In a sentence following this poem in his book, Nepo writes, “At every turn in every day we are presented with angels in a thousand guises, each calling us to follow their song” (10). Hearing the bird in the poem now described as an angel, reminded me of a friend’s advice a few years ago.
Sitting in a diner in Arlington, VA, I had visited my friend Ryan for some work I had in DC. The night I got into town, we drove down the road to a local diner for a bite to eat. When asked how I was doing, I immediately unloaded about work. At the time, I was working at a Catholic parish trying to usher their communications and technology into the 21st century. I was constantly pioneering new ways of doing things and absorbed in countless tasks. With my office in a very visible spot, though, I found myself on the front lines of the office, answering questions from every volunteer and “little old lady.” I confessed a frustration to Ryan and his response was spot on. First, he asked, “Whose work are you trying to do, your's or God’s?” Though I was working at a parish, I had to really think about this. Next he encouraged me by saying, “Those "angelic messengers" might be in your life for a reason, to force you to slow down.”
New to the working world, in my early twenties, Ryan’s words were a counter-narrative to everything I had learned in business school. His encouragement was to surrender my daily to-do list to what God may have in mind for that day. In other words, what if I allowed a volunteer’s problem as he/she walked into my office to be greater than my own? What if there is a greater appointment that I need to keep on this day?
We’re Just Getting Started
The readings this past Sunday for the First Sunday of Lent flow from a story of committing sin to understanding mercy. Follow along on usccb.org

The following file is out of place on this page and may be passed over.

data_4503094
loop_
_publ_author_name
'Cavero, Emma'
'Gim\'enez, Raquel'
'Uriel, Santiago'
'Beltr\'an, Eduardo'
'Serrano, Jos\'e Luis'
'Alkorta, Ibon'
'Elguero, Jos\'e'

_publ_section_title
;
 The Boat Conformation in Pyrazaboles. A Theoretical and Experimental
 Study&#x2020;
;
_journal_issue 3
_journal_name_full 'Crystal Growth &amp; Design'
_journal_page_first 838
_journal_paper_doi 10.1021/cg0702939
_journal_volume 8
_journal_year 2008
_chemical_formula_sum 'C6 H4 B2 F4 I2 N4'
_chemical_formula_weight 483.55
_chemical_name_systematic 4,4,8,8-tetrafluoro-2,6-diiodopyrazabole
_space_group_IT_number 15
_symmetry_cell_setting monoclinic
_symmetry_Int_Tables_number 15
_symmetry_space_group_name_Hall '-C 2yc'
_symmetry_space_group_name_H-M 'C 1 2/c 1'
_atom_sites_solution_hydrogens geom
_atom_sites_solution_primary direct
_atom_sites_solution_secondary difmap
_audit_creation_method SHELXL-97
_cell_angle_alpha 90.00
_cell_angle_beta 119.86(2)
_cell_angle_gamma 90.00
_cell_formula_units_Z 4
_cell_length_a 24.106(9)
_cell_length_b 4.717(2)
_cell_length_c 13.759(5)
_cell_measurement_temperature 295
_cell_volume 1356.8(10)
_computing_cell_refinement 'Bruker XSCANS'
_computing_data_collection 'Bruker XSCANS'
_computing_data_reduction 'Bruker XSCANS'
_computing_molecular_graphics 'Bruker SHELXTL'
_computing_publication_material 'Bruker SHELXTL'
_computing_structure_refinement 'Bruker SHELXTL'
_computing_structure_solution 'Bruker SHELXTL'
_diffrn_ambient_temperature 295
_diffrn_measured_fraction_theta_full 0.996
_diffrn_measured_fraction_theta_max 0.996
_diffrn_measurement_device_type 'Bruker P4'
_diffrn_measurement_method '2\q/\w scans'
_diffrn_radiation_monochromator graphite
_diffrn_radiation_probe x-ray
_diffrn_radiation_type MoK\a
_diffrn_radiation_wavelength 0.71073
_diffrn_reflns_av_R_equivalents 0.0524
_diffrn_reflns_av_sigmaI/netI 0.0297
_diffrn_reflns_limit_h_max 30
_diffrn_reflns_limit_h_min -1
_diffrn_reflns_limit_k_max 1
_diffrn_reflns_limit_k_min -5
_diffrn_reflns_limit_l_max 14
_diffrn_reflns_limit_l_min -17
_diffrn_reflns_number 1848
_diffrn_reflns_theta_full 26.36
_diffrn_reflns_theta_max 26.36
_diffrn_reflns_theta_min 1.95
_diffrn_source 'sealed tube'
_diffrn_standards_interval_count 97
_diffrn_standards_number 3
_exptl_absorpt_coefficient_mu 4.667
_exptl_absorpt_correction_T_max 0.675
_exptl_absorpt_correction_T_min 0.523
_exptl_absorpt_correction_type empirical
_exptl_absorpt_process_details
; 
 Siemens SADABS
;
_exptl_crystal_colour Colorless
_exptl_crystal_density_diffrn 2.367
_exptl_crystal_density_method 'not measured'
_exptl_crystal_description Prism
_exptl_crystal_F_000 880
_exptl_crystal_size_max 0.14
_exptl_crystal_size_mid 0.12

Starting in Genesis, the devil disguised as a serpent, tempts Adam and Eve to eat forbidden fruit, committing what is now known as original sin. The psalm reads, almost as if directly in response to this sin, “Be merciful, O Lord, for we have sinned.” Then, both the reading from Romans and the Gospel of Matthew insert Jesus into this sin equation as a response from God—a response of mercy. In Romans, St. Paul acknowledges the sin of previous men and points to the life of the Son of God as “acquittal,” a term better known in courts today for being deemed not guilty. (For ex: “My defendants got acquitted,” from the song “Non-Stop” in the musical, Hamilton, by Lin-Manuel Miranda #GospelofHamilton #LentManuelMiranda). Finally, in the Gospel, Jesus is tempted, just like Adam and Eve. The counter-narrative of Jesus is that he resists the temptation—his existence providing mercy, his resistance providing hope.
We’ve all got something to give up or change. Some call it sin, but maybe it’s just something you’re struggling with, or irritated by. My knack for avoiding interruptions and resisting new appointments is certainly one of those things. You’d think I’d learn, but I still struggle to listen to that bird or that little old lady. What I’m not surprised to hear from others is that oftentimes what we struggle with doesn’t just get addressed and removed forever. It’s with us for a reason, to teach us something and reveal to us something new. When someone walks into my office or wherever I’m working, I’m not just letting them in, but chance—the chance for distraction as much as the chance for growth. What I’m finding is that if I listen closely enough, taking this chance, this appointment, is an invitation from God.
As we begin this Lenten season, I invite you, as well, to listen.
To hear is
All you need is
presence and a hint of
To listen is
So that your
heart opens to the
- Listen to your heart: Is it light or is it heavy? What is it heavy with and when is it heavy?
- Listen to the people around you: Are you judging what they say before they finish saying it? Or are you truly letting their words in?
- Listen to yourself: Are you judging what you’re feeling? Or can you simply let yourself breathe? Perhaps your Lent starts right here.